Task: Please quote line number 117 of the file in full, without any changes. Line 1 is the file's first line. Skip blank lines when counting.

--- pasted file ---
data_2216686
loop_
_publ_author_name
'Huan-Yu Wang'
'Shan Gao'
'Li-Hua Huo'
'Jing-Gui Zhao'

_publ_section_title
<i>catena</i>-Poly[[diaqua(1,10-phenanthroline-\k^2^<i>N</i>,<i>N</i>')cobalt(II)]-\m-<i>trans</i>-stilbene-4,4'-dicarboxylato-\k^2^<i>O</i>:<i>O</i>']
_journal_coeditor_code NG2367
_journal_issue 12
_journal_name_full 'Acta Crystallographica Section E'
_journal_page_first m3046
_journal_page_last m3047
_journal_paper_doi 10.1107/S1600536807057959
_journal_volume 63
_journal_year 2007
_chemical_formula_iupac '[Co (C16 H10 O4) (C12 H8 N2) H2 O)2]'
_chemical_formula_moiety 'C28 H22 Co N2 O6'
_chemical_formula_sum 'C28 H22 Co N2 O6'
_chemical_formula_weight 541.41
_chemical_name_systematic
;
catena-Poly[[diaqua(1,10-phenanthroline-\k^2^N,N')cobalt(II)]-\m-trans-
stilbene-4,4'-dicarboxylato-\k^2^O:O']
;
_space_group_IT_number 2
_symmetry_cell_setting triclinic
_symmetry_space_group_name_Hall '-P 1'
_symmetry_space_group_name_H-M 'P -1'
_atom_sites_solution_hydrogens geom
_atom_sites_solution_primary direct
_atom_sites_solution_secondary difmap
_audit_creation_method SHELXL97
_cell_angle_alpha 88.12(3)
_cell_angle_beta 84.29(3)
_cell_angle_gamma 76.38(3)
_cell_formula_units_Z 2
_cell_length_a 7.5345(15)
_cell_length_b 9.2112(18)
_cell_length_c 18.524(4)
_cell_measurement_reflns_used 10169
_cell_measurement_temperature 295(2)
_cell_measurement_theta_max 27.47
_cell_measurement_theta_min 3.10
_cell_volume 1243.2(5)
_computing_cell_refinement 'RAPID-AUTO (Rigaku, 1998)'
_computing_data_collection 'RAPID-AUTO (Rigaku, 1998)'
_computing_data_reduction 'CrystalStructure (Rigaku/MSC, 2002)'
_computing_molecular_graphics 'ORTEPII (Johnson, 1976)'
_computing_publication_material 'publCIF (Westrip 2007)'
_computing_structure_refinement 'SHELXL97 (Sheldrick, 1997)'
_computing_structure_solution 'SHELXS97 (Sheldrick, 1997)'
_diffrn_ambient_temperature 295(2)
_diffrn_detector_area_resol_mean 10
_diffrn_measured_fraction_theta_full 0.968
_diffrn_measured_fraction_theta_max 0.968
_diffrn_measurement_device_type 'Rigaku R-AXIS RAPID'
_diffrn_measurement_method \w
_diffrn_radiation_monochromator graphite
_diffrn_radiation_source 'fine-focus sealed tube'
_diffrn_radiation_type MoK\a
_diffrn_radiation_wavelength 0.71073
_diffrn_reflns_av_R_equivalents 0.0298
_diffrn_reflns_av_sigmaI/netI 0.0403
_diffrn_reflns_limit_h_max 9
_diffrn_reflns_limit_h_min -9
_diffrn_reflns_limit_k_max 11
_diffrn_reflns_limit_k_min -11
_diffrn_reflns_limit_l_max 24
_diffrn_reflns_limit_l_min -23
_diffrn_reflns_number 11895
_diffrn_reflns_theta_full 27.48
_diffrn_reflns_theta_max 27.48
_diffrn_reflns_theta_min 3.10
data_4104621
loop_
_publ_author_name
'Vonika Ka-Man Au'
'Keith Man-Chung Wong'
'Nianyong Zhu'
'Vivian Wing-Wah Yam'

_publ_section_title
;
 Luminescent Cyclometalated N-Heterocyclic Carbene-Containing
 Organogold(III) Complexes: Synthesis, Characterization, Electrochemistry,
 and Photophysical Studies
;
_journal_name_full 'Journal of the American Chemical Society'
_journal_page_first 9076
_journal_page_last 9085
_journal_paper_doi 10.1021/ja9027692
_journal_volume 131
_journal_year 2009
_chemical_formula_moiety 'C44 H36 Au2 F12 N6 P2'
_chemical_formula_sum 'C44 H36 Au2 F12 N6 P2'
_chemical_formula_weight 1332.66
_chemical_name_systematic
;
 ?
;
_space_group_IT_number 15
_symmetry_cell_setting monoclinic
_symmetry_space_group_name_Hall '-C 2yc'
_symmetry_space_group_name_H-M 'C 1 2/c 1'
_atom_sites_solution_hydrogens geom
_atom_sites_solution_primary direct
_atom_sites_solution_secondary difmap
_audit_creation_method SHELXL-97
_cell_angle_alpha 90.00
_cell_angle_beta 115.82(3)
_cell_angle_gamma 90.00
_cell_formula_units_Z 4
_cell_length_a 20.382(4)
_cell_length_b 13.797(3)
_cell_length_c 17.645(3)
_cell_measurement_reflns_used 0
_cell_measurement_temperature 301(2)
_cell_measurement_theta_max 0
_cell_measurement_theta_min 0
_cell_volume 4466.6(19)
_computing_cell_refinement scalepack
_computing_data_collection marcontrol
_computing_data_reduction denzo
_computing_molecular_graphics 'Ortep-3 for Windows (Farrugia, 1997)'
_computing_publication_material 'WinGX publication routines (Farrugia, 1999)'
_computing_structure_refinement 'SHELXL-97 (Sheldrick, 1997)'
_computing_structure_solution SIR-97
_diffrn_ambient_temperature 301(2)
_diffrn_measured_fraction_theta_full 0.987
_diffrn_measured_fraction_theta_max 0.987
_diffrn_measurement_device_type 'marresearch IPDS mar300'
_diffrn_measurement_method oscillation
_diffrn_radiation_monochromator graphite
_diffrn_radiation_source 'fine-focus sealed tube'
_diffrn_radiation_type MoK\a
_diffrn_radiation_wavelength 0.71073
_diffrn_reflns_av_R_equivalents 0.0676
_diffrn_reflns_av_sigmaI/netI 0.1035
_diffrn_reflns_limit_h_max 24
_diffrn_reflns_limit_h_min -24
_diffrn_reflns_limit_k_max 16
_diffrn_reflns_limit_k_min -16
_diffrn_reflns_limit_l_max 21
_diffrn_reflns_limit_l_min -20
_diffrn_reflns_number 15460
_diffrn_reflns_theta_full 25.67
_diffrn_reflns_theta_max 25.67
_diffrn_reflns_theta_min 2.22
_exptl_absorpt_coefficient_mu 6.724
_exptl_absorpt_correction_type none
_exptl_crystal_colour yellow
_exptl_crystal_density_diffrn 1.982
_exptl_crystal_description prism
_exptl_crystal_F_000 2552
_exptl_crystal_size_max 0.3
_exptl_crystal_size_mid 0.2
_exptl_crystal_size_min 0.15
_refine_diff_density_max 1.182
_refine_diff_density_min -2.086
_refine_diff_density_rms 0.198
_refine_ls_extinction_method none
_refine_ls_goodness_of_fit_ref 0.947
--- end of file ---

_cell_measurement_reflns_used 0